Kerry: Fight against climate change should be treated like a 'war'

Kerry: Fight against climate change should be treated like a 'war'
© Francis Rivera

Former Secretary of State John KerryJohn Forbes KerryDemocratic debates are magnet for lobbyists The Memo: Sanders-Warren battle could reshape Democratic primary Bring on the brokered convention MORE said Sunday that the fight against climate change should be treated like a war as he touted a newly formed initiative that he claims is more diverse than other groups with the same mission. 

“Things are getting worse, not better. And so we have our unlikely allies coming together here. There’s no group that has people as diverse as ours in terms of nationality, age, gender, ideology, background, life experience and all of these people have come together saying, we’ve got to treat this like a war,” Kerry said on NBC’s “Meet the Press.”

The interview came a day after he announced his new initiative, “World War Zero.” The more than 60 founding members include celebrities and politicians of both parties including former presidents Bill ClintonWilliam (Bill) Jefferson ClintonMcConnell proposes compressed schedule for impeachment trial Trump lawyers urge senators to swiftly acquit Trump in impeachment trial The American disease and death bowls MORE and Jimmy CarterJimmy CarterPolitical science has its limits when it comes to presidential prediction Mellman: Democrats — Buckle up for a wild ride Trump and Obama equally admired? Eight things popularity polls tell us MORE, former governors Arnold Schwarzenegger and John Kasich, and entertainers Leonardo DiCaprio, Sting and Ashton Kutcher.


“I’m going to be a bit of a cynic here. But you go out of your way to say you’re not backing a single climate plan with World War Zero, this is about creating more attention to the issue,” NBC host Chuck ToddCharles (Chuck) David ToddGOP senator 'open' to impeachment witnesses 'within the scope' of articles Sunday shows - All eyes on Senate impeachment trial GOP senator, Chuck Todd spar over whether Lev Parnas should testify in Senate impeachment trial MORE said. “Is attention to the issue really the issue right now? This feels like a ten-year-ago problem. The issue right now is convincing a certain president of the United States to act.”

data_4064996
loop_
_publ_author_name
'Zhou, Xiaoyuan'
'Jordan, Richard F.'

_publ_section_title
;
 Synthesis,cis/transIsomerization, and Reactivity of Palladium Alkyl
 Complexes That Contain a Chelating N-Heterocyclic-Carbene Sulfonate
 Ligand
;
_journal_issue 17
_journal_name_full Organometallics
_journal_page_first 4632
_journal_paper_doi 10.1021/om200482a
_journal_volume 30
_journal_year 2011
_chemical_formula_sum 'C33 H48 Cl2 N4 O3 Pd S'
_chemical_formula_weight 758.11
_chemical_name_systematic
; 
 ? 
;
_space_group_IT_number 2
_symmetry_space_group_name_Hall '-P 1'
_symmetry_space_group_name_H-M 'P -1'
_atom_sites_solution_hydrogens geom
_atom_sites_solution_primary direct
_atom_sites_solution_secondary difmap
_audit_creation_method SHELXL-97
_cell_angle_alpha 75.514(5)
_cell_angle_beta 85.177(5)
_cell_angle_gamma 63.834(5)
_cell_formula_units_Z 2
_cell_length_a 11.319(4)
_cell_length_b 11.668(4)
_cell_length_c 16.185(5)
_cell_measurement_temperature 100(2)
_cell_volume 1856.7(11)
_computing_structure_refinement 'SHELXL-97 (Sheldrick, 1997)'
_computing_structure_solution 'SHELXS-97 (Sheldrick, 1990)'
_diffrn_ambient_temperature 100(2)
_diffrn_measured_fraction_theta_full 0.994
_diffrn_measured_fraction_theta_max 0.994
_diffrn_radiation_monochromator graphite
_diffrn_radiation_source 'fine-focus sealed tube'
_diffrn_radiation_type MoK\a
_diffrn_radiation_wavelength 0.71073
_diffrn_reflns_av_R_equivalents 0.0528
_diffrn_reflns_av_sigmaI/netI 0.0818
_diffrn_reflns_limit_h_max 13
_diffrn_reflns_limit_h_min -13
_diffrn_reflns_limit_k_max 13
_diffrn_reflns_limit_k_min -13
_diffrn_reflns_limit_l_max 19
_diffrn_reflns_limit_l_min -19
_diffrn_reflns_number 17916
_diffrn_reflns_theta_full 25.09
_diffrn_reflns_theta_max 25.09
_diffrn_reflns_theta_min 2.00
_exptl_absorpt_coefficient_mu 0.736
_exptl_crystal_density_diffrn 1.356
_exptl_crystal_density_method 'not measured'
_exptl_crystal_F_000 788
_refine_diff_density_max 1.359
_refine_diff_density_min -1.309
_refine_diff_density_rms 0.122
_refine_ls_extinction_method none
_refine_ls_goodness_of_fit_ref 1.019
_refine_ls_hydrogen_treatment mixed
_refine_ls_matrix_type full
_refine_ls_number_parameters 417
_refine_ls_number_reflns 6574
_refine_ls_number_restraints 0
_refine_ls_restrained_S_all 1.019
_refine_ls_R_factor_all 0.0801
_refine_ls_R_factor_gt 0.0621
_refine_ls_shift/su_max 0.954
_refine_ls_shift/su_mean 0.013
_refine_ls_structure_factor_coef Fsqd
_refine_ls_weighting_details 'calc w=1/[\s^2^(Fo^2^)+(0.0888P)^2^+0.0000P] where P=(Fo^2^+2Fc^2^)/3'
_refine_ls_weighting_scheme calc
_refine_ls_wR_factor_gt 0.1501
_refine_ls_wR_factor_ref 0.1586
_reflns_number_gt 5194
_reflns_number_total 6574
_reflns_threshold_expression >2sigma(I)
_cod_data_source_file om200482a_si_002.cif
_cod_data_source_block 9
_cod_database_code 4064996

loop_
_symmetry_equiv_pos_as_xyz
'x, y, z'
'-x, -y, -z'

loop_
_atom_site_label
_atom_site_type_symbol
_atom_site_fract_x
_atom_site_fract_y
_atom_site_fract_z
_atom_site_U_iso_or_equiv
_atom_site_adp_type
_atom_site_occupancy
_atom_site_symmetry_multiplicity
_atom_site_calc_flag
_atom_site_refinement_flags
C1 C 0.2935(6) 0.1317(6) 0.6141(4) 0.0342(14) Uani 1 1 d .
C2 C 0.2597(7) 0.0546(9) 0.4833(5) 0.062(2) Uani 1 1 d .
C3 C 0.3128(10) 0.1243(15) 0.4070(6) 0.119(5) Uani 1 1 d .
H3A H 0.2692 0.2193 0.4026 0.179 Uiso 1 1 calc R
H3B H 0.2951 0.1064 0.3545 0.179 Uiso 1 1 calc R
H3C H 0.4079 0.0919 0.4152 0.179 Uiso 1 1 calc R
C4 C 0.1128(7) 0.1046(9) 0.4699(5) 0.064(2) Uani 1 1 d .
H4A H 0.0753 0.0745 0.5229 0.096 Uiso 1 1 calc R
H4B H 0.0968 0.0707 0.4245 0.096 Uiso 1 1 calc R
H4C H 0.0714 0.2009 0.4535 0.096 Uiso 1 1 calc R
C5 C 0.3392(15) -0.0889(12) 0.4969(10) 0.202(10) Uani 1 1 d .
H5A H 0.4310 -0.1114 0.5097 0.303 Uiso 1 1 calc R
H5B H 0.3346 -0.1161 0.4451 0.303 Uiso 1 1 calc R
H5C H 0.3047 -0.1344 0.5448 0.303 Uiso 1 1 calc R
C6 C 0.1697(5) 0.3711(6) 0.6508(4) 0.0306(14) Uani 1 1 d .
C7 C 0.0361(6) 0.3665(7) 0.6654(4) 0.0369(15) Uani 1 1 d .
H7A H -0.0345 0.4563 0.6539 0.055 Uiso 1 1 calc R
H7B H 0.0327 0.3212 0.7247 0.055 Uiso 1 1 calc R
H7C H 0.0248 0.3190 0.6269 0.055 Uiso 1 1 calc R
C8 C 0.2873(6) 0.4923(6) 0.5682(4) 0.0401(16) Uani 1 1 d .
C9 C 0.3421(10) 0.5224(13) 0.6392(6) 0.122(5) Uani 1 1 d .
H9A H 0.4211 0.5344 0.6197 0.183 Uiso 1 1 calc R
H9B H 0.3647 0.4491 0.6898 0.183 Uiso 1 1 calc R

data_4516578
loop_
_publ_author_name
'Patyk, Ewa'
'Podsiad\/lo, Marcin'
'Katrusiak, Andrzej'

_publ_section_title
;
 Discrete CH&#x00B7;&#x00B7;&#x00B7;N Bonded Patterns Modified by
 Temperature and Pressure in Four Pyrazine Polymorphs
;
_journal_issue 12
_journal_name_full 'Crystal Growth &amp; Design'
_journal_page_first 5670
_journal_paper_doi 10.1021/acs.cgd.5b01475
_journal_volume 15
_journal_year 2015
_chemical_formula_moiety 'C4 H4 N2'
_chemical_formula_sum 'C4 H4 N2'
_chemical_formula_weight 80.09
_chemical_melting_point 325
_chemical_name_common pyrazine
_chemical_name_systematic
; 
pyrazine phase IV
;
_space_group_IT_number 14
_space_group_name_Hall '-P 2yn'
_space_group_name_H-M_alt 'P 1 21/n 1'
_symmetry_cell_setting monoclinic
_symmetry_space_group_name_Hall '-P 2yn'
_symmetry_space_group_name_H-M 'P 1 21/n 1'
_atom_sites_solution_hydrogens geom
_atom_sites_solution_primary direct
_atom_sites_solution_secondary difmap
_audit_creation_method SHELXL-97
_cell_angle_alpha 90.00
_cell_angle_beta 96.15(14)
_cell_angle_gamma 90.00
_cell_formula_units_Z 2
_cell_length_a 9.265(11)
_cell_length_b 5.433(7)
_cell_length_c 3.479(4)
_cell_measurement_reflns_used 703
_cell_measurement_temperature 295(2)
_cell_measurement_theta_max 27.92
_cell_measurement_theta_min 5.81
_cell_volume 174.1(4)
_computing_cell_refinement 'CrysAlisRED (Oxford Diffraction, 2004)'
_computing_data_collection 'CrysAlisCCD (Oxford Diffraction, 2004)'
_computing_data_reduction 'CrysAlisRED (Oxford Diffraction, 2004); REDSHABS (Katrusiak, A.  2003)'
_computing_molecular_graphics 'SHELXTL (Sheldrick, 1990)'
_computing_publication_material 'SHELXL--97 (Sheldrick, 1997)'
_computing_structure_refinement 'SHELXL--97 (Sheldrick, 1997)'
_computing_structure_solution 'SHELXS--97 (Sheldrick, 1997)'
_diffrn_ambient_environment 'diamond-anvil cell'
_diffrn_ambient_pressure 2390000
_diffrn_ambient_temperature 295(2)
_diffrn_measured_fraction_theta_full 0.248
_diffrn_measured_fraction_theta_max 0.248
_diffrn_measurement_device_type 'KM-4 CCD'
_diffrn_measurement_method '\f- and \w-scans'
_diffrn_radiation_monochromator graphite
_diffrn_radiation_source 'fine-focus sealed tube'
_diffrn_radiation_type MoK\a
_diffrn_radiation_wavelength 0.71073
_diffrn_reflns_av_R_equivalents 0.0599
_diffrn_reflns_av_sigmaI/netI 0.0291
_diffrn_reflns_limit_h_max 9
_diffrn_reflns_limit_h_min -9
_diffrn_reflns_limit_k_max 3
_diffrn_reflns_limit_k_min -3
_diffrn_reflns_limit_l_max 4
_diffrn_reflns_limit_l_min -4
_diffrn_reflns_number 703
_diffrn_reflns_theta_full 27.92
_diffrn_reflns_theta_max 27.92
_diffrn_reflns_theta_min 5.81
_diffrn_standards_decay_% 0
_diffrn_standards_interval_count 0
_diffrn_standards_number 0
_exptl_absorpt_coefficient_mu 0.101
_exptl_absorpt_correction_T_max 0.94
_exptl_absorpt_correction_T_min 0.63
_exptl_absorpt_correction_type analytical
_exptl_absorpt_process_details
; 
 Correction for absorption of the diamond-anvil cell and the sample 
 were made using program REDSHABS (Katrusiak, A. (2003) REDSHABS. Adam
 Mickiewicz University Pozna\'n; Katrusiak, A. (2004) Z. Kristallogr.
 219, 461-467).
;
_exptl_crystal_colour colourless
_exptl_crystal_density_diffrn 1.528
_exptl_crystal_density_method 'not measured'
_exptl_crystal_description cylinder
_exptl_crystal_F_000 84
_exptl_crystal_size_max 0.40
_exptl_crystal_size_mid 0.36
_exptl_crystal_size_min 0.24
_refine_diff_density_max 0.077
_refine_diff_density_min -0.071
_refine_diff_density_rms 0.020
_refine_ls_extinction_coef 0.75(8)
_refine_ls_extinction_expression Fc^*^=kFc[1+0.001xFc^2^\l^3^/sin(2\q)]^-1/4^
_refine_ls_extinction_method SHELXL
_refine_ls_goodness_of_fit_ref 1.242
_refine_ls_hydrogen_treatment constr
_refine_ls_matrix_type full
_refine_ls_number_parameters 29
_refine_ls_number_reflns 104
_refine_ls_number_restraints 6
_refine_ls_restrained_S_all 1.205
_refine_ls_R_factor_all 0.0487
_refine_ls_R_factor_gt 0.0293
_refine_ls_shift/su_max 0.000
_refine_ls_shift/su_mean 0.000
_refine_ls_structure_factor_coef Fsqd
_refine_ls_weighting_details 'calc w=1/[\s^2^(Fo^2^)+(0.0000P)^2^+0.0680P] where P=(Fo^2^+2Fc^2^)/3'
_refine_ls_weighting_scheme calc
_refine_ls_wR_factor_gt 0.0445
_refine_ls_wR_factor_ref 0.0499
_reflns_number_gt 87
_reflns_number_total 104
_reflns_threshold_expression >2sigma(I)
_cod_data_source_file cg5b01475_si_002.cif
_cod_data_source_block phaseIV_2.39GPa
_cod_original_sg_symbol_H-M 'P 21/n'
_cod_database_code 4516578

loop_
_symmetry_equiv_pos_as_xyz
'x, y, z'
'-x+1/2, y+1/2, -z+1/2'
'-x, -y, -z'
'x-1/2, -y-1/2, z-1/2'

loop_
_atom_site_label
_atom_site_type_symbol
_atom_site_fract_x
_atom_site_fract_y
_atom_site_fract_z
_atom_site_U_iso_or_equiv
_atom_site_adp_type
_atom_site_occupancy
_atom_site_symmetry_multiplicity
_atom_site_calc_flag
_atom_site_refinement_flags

“Well it’s not just the president, Chuck. There are great efforts out there, many environmental groups, young people, particularly, but no country is getting the job done,” Kerry responded. 

“I mean, it has to require decision making and organization and efforts that are just not taking place,” he said. 

Kerry said the group is going to mobilize, organize, and “talk to literally millions of Americans over the course of the next months” with the goal of making climate change a “primary issue.”

Schwarzenegger, who appeared alongside Kerry in the interview, said environmental activists have to “communicate better and talk about pollution.”  


“I think the way to convince the whole world is by not just always talking about climate change, which doesn't mean that much to most of the people,” he said. 

“The environmental community has to communicate better and talk about pollution, because pollution is a threat right now,” Schwarzenegger added. “And when you introduced this piece, you talked about, in 2050. People can't think about 2050. They think about now. How can I survive? How can I provide jobs? How can I go and feed my family? Those are the kind of issues and that's why it's important that we talk about the health issue.”

Diplomats will gather in Madrid on Monday for global climate negotiations meant to strengthen the 2015 Paris Agreement. President TrumpDonald John TrumpSanders apologizes to Biden for supporter's op-ed Jayapal: 'We will end up with another Trump' if the US doesn't elect progressive Democrats: McConnell impeachment trial rules a 'cover up,' 'national disgrace' MORE has begun formally withdrawing from the pact, making the U.S. the only country in the world not a part of the accords. 

A United Nations report released last week found greenhouse gas emissions would need to fall by nearly 8 percent each year in order to keep the earth from warming more than 2 degrees Celsius. 

Recent polling has suggested that Americans want lawmakers to take action to combat climate change. A CBS News poll from September found 6 in 10 respondents said they believe immediate action is necessary on climate change. 

Moreover, climate change appears to be a top priority for Democrats. A CNN poll from April found that 82 percent of the party's voters listed climate change the top issue they’d like to see a presidential candidate address.